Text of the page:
2015 January 30
Gazprom has chosen the location for its new LNG terminal in the Baltic region – it is to be built at Ust-Luga port. Experts believe, the project implementation will help Russian gas enter new markets. However, the investment project has not been developed yet.
LNG will go to Ust-Luga
Gazprom has recently announced its plan to build an LNG plant near Ust-Luga seaport (Leningrad region, Baltic LNG project). The plant is to produce 10 mln t of LNG per year with a possibility to be expanded to 15 mln t. Gas will be delivered to the plant from Russia’s Unified Gas Supply System. Under the project, a high-pressure gas pipe-line is to be built from Volkhov to Ust-Luga across the southern part of the Leningrad region.
Earlier, port Primorsk was also considered as a possible location. Press center of Gazprom failed to explain why the Company opted for Ust-Luga. Valery Golubev, Chairman of Gazprom BoD, earlier mentioned this place as the most advantageous location from the point of view of ice situation and seaway construction. It should be also noted that there is more clear space for the development near Ust-Luga while regulations on LNG farms intervals are quite tough in Russia.
Gazprom does not specify the marine share of the project, how much LNG is to be used as bunker fuel or the plans on construction of specialized vessels. As Gazprom told IAA PortNews, these details will be announced upon completion of the investment project “in several months”.
Initially, Baltic LNG was supposed to be built in 2018, now it is postponed till 2019..
We’ve got long arms …
Baltic LNG is intended for diversification of Gazprom’s sales markets and ‘reach’ remote regions. Today, Gazprom delivers LNG to over ten countries.
“Our Company holds a leading position in the global energy business. The Baltic LNG project will provide Gazprom with additional competitive advantages, enhance its presence in the dynamic LNG market and open up new supply regions for the Company,” said Alexey Miller.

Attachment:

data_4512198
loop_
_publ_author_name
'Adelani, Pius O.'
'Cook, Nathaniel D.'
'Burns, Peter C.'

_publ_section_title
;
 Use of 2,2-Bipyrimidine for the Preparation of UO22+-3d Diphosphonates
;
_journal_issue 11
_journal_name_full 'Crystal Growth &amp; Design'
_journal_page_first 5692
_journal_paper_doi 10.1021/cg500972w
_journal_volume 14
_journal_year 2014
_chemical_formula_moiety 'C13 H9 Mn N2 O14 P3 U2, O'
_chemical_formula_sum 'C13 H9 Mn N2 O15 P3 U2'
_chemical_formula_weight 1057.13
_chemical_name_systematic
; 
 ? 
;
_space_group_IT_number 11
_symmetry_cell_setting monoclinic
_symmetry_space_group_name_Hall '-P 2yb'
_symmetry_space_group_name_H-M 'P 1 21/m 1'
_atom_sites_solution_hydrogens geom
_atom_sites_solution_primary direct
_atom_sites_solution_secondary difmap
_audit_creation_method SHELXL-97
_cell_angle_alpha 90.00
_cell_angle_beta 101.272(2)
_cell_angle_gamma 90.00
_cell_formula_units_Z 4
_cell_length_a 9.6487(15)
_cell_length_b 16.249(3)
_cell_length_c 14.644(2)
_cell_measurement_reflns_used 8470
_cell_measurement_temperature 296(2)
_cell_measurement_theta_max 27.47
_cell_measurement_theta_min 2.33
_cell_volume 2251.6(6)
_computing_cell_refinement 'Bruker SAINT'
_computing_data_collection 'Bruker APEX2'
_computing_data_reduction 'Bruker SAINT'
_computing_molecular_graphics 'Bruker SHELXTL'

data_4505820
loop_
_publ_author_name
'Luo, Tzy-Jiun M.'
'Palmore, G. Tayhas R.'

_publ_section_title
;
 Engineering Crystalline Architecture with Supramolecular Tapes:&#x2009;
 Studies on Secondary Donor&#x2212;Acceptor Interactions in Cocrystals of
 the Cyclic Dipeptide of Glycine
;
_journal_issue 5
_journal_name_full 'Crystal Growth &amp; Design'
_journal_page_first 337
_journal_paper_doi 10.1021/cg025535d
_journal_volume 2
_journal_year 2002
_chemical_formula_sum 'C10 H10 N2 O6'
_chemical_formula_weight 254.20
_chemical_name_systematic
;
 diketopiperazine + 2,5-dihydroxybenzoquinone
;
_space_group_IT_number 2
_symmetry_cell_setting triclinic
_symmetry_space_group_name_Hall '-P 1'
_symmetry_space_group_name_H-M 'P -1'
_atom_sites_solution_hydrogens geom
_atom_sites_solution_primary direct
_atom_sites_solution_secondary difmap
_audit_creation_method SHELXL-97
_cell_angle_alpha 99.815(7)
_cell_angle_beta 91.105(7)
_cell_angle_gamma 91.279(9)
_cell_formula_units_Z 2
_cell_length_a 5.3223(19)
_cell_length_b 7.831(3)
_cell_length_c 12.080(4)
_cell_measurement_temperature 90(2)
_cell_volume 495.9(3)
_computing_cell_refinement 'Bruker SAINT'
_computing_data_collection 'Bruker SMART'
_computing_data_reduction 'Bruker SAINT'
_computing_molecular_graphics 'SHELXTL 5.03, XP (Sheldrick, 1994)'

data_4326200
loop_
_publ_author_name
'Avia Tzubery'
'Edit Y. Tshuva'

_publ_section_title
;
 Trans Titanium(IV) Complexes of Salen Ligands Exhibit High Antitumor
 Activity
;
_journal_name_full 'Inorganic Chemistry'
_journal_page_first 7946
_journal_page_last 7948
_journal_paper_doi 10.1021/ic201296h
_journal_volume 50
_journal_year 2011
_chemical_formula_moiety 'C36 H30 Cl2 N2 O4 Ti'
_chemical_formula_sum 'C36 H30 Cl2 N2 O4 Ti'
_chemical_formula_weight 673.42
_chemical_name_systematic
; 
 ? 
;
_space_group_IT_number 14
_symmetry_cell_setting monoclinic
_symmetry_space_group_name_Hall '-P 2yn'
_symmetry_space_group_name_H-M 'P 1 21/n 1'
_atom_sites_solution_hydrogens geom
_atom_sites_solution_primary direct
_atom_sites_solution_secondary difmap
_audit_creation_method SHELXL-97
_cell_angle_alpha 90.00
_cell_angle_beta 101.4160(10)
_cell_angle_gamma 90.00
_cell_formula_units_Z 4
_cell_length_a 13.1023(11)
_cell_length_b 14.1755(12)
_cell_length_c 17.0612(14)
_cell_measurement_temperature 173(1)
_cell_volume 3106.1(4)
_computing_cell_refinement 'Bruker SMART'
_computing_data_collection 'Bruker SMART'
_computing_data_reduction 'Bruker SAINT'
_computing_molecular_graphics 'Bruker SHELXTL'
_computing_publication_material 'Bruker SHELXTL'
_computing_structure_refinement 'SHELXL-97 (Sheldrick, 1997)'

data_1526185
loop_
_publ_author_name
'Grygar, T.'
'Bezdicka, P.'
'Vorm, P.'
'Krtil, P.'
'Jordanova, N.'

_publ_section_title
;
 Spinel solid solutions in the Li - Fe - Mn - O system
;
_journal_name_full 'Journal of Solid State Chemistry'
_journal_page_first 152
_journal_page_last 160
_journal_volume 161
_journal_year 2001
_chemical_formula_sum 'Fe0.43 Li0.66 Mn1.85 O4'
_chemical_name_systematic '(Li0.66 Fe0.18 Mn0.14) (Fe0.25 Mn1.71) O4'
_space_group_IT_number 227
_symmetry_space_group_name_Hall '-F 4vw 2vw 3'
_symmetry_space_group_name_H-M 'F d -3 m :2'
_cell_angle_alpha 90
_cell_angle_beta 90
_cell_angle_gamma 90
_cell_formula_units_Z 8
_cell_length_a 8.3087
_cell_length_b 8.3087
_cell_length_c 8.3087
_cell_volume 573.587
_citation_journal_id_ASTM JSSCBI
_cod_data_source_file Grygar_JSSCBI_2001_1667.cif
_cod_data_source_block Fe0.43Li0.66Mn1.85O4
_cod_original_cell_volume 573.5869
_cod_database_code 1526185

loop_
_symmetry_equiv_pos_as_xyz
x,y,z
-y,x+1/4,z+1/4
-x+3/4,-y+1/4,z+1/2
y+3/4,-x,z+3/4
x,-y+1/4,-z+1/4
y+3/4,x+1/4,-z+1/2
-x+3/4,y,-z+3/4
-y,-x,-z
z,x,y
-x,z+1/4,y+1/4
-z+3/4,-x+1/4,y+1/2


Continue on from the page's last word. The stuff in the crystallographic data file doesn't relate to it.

Experts say that Gazprom’s expectations are quite reasonable. As Aleksandr Ignatyuk, Director of information & analytical department of IC Energocapital told IAA PortNews, major LNG consumers in Europe are Spain and France, the countries quite difficult to ‘reach’ from Russia. “However, it is quite reasonable that Gazprom’s prices can be an adequate alternative to Algerian and Nigerian gas and, probably to LNG of Qatar and, of course to potential gas of the USA,” the analyst says. According to Aleksandr Ignatyuk, the terms of Baltic LNG implementation do not allow for realistic forecast as regards real capacity of the facilities. “Gazprom is absolutely right to strive for keeping the European market and decreasing of transit risks is not the last thing in this struggle. Baltic LNG has a special meaning in the context of the Kaliningrad region’s energy security, which is particularly topical amid growing risks of transit via Lithuania,” says Aleksandr Ignatyuk.
Earlier, Gazprom representatives said that LNG will be partly supplied to the bunker market which is connected with the introduction of new restrictions on sulphur content in bunker fuel (0.1%) in sulphur emission control areas (SECAs: Baltic Sea and North Sea).
Baltic LNG is not the only project of Gazprom in this sector. The Company is going to build a comparatively small LNG plant and terminal in Vysotsk (Leningrad region). On November 26, 2014, Cryogas CJSC (100% owned by Gazprombank) signed an agreement on construction of a 660,000 tonne LNG terminal near port Vysotsk. Cryogas-Vysotsk firm has already been registered in the Vyborg district and preparatory work on the project is underway. Besides, Gazprom is implementing Vladivostok LNG project >>>>
Moreover, Russia has LNG projects of other companies (Rosneft and Nordic Yards) >>>>
However, implementation of these projects seems to be difficult amid sanctions and unfavorable economic situation.